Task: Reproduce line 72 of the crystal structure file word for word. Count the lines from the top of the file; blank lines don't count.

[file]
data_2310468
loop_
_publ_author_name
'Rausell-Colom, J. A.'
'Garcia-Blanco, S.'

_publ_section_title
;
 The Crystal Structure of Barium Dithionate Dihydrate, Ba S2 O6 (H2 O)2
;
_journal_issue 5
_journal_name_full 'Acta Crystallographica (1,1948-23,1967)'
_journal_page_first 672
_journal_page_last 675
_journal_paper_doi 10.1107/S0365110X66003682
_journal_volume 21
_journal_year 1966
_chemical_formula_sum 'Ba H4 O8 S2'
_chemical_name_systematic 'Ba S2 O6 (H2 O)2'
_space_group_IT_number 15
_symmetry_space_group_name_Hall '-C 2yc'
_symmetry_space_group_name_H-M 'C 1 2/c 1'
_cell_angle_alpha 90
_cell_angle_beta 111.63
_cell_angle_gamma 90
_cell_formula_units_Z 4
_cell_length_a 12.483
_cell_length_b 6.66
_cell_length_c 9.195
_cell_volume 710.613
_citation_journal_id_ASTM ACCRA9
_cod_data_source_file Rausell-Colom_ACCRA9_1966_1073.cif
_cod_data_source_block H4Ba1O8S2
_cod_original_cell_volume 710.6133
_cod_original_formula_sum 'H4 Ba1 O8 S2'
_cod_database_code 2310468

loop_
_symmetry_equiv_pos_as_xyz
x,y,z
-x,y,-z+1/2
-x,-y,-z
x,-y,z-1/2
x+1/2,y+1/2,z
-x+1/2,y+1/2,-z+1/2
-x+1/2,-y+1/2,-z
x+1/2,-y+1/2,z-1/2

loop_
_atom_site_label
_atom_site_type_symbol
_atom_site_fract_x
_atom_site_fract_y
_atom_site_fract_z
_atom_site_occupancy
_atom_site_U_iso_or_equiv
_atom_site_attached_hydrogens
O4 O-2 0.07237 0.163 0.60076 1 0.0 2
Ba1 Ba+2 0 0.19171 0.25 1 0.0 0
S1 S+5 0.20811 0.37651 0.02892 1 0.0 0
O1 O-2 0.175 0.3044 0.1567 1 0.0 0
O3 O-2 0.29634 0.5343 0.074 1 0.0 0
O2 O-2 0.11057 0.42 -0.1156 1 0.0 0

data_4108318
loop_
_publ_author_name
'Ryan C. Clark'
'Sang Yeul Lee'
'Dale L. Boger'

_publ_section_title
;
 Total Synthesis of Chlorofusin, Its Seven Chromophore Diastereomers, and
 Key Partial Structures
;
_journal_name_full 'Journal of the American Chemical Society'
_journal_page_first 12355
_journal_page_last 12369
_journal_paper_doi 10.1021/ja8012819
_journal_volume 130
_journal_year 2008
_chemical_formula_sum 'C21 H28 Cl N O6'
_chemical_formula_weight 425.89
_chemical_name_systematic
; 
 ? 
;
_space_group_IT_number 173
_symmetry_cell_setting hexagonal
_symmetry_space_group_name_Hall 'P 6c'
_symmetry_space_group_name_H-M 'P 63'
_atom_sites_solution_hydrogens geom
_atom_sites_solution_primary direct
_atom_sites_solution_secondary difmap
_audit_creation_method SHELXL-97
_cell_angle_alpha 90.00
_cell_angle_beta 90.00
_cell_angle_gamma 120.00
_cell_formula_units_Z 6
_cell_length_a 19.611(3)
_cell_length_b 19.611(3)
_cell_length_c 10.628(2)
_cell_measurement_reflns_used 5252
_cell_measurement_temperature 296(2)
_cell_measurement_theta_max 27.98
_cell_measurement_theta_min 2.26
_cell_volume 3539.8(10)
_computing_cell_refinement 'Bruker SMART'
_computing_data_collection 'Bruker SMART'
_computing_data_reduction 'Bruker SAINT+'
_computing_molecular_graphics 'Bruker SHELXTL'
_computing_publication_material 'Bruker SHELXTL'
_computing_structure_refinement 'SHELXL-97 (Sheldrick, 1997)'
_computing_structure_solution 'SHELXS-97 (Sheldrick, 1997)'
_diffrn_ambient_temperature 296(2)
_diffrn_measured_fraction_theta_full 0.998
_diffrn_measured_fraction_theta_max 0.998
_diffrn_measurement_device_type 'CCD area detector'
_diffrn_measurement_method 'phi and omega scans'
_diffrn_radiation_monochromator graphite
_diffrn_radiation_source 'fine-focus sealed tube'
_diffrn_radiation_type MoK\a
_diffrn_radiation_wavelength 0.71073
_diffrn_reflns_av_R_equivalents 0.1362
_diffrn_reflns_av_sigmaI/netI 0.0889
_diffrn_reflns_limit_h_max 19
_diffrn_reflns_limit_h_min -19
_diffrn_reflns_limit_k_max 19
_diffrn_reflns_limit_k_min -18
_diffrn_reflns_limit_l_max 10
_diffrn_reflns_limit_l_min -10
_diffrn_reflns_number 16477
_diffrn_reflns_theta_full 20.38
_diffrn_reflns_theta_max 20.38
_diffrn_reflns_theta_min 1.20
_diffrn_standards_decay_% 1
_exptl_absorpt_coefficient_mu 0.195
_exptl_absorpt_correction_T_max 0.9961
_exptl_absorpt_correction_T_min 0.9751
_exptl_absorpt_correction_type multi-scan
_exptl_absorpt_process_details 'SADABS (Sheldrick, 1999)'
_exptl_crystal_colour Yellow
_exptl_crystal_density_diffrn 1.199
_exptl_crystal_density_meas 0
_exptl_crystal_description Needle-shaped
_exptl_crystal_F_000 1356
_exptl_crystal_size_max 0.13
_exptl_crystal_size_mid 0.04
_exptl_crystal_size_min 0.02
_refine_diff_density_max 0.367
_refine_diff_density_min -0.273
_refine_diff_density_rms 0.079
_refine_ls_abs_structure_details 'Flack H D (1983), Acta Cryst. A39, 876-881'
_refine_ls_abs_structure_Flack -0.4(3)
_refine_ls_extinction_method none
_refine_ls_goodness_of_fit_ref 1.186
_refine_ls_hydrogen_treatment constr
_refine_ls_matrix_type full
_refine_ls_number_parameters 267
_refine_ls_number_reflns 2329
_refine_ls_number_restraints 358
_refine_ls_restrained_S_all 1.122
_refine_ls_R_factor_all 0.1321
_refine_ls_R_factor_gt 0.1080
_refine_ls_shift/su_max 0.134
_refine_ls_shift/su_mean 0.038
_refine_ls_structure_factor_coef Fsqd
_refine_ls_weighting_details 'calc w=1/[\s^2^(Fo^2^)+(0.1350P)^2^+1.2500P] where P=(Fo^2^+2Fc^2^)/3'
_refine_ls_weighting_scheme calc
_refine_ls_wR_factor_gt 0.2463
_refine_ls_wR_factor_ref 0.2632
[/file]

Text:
_journal_name_full 'Journal of the American Chemical Society'